Corruption Case Exposes Scope of Bribery in Nigeria
by Ted Rudow III,MA ( Tedr77 [at] aol.com )
Friday Apr 24th, 2009
Last year, Albert Jack Stanley, the former CEO of KBR, which had been a subsidiary of Halliburton, pleaded guilty to bribery in a Texas courtroom for masterminding the payment of more than $180 million to Nigerian officials.
Stanley agreed to a record seven-year prison term and Halliburton and KBR agreed to settle the case by paying more than $500 million in fines – a record for a U.S. company in a bribery case.
Law enforcement officials familiar with the investigation said that in previous interviews, Stanley repeatedly said that then-CEO Cheney had no knowledge of the bribes.In 1998, Kellogg's parent company, Dresser Industries, merged with Halliburton, the oil services giant.
Cheney, then-CEO of Halliburton, arranged the merger during a quail hunting trip. Afterwards, Cheney appointed Stanley to head KBR, a newly formed construction and logistics subsidiary that grew out of the merger.
U.S. counterterrorism officials are reacting angrily to ex-Vice President Dick Cheney's claim that waterboarding 9/11 mastermind Khalid Shaikh Mohammed 183 times was a "success" that produced actionable intelligence."Cheney is full of crap," one intelligence source with decades of experience said Tuesday.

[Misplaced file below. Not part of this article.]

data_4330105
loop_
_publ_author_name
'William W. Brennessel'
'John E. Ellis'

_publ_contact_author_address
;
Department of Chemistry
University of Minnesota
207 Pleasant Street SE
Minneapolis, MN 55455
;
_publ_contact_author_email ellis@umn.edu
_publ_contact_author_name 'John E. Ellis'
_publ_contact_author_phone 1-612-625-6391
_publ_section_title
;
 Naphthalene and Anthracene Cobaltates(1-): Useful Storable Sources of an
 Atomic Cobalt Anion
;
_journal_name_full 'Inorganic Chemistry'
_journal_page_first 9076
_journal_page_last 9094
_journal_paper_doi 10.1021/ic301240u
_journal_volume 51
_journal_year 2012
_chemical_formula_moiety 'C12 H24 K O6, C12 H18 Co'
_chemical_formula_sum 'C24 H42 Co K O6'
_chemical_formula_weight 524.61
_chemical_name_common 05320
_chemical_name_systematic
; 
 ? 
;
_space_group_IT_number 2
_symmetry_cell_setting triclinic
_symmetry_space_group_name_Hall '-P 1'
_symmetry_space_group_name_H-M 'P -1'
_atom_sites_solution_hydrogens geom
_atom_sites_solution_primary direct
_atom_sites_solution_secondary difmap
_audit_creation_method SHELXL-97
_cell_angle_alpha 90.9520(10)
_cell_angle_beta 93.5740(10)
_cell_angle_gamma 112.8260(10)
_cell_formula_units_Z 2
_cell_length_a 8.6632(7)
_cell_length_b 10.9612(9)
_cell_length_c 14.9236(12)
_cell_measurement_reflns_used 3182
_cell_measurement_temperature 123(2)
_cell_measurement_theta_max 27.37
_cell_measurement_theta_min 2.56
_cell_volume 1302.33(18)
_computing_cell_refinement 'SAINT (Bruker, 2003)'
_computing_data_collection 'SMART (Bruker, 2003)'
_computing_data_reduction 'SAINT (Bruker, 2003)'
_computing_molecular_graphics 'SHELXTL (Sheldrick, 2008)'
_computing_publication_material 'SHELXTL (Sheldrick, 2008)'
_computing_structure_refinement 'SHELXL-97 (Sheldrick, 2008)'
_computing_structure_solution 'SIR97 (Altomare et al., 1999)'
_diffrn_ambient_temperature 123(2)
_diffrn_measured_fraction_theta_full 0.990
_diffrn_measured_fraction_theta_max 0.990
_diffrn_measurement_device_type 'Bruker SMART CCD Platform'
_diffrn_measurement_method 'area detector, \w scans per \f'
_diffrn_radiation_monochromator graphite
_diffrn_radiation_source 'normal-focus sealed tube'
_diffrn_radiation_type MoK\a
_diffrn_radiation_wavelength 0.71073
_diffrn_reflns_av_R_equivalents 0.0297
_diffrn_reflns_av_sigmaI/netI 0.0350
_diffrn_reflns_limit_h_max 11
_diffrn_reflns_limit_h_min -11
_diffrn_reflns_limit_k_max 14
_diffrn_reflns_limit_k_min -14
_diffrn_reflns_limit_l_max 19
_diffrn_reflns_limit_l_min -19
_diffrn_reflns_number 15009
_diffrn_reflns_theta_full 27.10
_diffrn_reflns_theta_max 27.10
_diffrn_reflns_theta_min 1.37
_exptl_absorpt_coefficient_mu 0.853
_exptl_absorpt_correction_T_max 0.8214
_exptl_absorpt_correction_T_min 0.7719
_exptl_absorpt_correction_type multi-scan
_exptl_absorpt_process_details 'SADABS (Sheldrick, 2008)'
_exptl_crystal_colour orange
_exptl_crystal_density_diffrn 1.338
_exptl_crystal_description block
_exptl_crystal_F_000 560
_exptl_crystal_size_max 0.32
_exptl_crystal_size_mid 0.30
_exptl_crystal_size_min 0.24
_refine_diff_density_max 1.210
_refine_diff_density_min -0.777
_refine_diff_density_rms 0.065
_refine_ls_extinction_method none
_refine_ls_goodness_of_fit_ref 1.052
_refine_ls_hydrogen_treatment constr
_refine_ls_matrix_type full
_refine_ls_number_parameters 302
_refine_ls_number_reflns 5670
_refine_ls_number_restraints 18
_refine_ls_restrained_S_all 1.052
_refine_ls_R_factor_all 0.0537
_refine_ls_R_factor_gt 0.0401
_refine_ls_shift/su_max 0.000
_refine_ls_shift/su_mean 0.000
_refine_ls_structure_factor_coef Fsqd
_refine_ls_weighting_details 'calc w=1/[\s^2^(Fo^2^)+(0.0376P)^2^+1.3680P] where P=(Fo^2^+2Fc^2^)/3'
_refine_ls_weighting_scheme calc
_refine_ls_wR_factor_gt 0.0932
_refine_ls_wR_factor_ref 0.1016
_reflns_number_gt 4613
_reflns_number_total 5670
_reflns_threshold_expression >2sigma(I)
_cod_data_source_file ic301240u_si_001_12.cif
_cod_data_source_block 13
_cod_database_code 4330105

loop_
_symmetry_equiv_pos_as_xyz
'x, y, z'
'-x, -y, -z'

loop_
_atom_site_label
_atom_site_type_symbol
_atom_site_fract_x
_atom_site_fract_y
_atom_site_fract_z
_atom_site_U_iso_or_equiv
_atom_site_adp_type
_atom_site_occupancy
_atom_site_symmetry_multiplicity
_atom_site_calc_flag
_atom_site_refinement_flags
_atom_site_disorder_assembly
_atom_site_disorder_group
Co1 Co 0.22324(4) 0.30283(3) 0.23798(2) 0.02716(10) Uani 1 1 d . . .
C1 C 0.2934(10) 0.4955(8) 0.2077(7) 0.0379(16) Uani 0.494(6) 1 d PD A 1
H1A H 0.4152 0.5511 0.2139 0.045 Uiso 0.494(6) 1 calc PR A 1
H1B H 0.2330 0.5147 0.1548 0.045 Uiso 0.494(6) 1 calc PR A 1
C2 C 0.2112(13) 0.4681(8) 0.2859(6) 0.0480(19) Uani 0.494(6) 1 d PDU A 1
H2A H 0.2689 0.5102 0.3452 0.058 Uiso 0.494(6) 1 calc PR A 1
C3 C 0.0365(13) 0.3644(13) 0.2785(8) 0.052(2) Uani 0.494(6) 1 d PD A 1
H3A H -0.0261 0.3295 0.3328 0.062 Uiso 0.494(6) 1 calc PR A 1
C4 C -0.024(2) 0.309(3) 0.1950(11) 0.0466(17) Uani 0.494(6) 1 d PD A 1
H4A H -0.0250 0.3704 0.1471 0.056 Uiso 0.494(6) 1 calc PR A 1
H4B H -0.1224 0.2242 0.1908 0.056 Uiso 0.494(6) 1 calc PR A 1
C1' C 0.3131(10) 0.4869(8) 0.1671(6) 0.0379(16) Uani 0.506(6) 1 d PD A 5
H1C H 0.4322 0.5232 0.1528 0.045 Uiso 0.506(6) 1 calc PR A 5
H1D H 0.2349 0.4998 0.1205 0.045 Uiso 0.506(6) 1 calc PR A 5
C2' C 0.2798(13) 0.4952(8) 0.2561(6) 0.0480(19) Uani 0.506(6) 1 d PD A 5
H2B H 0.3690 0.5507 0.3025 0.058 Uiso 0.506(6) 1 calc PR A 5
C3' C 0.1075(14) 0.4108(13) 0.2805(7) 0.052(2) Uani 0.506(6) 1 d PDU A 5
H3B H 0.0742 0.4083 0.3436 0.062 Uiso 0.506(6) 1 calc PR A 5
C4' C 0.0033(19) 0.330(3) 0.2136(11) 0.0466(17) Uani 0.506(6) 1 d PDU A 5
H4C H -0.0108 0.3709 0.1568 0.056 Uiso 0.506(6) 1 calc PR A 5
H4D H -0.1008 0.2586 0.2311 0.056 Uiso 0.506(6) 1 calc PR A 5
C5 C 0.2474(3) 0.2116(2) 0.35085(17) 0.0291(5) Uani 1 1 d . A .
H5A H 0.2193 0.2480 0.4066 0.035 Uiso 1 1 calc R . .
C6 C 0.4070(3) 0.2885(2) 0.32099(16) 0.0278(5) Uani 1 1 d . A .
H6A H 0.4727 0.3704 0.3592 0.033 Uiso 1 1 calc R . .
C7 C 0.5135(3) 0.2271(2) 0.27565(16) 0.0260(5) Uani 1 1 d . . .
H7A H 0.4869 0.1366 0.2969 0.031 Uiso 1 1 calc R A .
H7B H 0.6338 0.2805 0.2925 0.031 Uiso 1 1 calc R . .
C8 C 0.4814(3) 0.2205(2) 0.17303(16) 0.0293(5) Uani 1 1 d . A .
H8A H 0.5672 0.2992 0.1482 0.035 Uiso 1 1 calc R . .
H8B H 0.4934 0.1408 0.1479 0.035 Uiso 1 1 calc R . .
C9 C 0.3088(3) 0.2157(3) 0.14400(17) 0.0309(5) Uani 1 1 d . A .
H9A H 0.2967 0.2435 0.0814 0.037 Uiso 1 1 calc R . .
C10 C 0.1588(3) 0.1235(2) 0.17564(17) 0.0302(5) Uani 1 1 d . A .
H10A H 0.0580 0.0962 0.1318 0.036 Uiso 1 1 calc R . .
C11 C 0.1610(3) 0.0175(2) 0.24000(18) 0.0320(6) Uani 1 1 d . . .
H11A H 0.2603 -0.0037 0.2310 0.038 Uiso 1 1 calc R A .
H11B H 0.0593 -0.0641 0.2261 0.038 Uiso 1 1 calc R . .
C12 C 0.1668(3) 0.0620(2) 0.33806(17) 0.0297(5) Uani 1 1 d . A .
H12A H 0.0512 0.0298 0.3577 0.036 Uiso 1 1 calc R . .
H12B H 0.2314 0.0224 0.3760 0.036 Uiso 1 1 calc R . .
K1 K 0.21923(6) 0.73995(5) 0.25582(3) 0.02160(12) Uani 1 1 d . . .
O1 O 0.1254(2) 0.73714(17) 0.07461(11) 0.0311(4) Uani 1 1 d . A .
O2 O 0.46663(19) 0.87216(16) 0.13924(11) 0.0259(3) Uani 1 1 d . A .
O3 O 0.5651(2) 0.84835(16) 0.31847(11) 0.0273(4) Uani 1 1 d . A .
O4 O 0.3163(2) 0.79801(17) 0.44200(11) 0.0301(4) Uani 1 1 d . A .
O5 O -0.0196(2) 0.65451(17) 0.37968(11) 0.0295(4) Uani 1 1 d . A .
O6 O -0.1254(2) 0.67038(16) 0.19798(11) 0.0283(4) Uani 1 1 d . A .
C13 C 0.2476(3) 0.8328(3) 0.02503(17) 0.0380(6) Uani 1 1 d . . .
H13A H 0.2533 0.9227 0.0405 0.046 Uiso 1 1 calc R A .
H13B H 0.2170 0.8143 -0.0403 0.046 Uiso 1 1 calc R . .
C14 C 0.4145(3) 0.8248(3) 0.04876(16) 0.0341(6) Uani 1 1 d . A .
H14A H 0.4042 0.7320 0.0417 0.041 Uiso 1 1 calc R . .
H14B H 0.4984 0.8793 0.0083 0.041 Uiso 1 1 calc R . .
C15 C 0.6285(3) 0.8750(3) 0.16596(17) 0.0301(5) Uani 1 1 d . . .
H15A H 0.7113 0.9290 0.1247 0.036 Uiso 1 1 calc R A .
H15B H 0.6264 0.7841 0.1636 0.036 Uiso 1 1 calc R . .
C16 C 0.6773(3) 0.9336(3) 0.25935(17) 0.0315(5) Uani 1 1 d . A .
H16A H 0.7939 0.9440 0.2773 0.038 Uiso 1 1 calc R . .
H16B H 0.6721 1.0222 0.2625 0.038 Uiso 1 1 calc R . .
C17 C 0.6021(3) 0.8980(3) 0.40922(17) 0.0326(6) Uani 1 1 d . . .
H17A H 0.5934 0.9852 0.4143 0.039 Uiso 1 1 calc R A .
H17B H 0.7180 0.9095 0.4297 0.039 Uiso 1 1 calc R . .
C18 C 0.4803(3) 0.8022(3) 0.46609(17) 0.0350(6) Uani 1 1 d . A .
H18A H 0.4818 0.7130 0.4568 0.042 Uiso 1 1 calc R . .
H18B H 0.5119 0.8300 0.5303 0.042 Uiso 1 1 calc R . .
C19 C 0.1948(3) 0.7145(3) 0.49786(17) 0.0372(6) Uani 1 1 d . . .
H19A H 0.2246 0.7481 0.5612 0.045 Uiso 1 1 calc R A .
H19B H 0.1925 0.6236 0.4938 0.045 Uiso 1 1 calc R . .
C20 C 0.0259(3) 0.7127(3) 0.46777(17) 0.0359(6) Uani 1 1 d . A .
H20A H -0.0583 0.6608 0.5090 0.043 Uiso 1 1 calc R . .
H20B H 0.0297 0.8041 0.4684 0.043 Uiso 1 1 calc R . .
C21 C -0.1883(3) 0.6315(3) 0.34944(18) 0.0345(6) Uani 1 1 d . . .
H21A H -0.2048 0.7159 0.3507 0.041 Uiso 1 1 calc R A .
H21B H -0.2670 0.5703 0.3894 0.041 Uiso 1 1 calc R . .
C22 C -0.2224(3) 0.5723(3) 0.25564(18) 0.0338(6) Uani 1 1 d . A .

They've been in cahoots on all their dirty dealings.--George Bush and Dick Cheney, and all the dogs of war who love war and want to wage war. They kill the poor and innocent. To cause George Bush, Dick Cheney to suffer for all the suffering they've brought on the World & to the poor of both Iraq & Jordan & even Turkey.
It's incredible that the governments of the world are on track to invest nearly a trillion dollars a year in killing people. You can't tell me that that amount spent on weapons is for "defense," "self-protection," etc. It's mainly for the most lethal and advanced methods of slaughter and murder that money can buy!
Ted Rudow III,MA